ENCINITAS — In an announcement during the City Council meeting on June 8 that took everyone by surprise, City Manager Phil Cotton revealed that an attorney claiming to represent the artist of the “Surfing Madonna” mural contacted the city.
Cotton told a stunned crowd that the city’s legal office received correspondence from the artist’s attorney late that afternoon. He said the two parties are in negotiations but did not elaborate. He said the city would have no further comment and declined to name the attorney or the artist.
Not long after the announcement from City Council, word spread that the artist of the “Surfing Madonna” mosaic was Leucadia artist and longtime resident Mark Patterson. His identity was revealed after inspectors from the Los Angeles-based Sculpture Conservation Studio found the artist’s signature at the top of the mural. Patterson’s signature could not be seen from ground level.
Inspectors were examining the piece Tuesday to see how, or if it could be safely removed.
During the public speaker portion of the meeting several speakers addressed the council regarding the preservation of the mural. Former Planning Commissioner Gene Chapo said an exploratory committee had been formed with representatives from the Downtown Encinitas Mainstreet Association, Cardiff 101 Mainstreet and Leucadia 101 Mainstreet and other residents in an effort to facilitate the process of safeguarding the artwork. Chapo said his comments felt a bit irrelevant given the preceding statement by Cotton.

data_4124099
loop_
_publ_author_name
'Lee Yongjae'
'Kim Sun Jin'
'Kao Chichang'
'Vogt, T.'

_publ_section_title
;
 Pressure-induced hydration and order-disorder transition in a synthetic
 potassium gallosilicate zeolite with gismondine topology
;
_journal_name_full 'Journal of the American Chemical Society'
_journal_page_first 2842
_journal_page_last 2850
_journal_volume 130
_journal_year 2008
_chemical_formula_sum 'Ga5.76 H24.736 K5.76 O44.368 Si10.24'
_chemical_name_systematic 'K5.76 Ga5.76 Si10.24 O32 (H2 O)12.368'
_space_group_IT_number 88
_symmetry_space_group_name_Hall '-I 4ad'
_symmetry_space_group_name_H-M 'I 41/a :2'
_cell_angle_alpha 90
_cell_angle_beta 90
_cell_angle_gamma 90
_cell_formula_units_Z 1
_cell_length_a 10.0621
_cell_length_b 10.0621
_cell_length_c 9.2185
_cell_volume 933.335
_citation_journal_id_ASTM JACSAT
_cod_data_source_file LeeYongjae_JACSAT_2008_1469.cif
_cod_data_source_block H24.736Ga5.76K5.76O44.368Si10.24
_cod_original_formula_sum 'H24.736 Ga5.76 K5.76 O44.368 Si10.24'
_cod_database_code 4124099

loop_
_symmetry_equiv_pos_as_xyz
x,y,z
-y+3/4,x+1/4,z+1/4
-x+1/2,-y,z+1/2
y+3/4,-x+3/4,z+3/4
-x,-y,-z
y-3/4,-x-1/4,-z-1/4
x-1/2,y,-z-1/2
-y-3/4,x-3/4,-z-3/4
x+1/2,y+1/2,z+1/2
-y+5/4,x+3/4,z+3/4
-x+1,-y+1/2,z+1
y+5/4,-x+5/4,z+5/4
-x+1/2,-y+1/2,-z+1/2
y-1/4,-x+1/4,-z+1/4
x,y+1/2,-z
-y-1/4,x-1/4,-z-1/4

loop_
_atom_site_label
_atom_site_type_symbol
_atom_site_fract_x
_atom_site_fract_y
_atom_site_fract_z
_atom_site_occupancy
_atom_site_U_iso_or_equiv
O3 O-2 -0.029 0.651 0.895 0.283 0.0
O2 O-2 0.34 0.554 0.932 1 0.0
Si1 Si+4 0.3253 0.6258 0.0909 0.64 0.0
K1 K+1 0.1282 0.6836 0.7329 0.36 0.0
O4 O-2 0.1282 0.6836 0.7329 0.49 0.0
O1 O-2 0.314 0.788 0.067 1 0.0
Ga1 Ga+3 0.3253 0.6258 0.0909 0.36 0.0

However, he went on to explain that Highway 101 Coordinator Peder Norby and Jim Gilliam, the city’s Arts Administrator were advising the committee. “We want to make sure we do this right,” he said.
Fred Caldwell, a Leucadia resident and artist said his recent foray into an area of Mission Valley revealed a piece of artwork situated under a bridge. He told the council that it was not close to the caliber of the “Surfing Madonna” and that the city was fortunate to have such quality art beautify an “ugly” part of the city.
The news comes a day after an arts conservation agency, hired by the city, determined that the stained-glass mosaic is bolted to the concrete underpass on Encinitas Boulevard just east of Coast Highway 101. Los Angeles-based Sculpture Conservation Studio studied the 10-foot by square “Surfing Madonna” and surmised that it would be difficult to remove without damaging it. The city commissioned a report by the company at a cost of $2,000. It is expected to be complete June 13.
“It’s such a shame to take it down,” lamented Charles Glibb, an Oceanside resident who made the pilgrimage to view the mosaic. Like hundreds of others, he said he made the trip to see what all of the “fuss” was about. “I really didn’t think it was that big of a deal when I saw it on the news or when I read about it in the paper,” he said, as he stood with a few others at the base of the railroad trestle. “But when you see it up close and think about what went into making it and constructing it covertly, you start to really appreciate it.”
In fact, a group of artists dressed as construction workers boldly installed the piece in broad daylight April 22. It depicts Our Lady of Guadalupe on a surfboard with the words “Save the Ocean” down the side. It has been labeled vandalism by city staff, some council members and various residents, including other artists. However, it continues to garner national media attention and widespread support is mounting for preserving the mosaic. “Maybe this will set a precedent, I don’t know and I really don’t care,” said Cheryl Simpson flatly. “But this one piece should be taken on its own merits and if the city does that then it will stay.”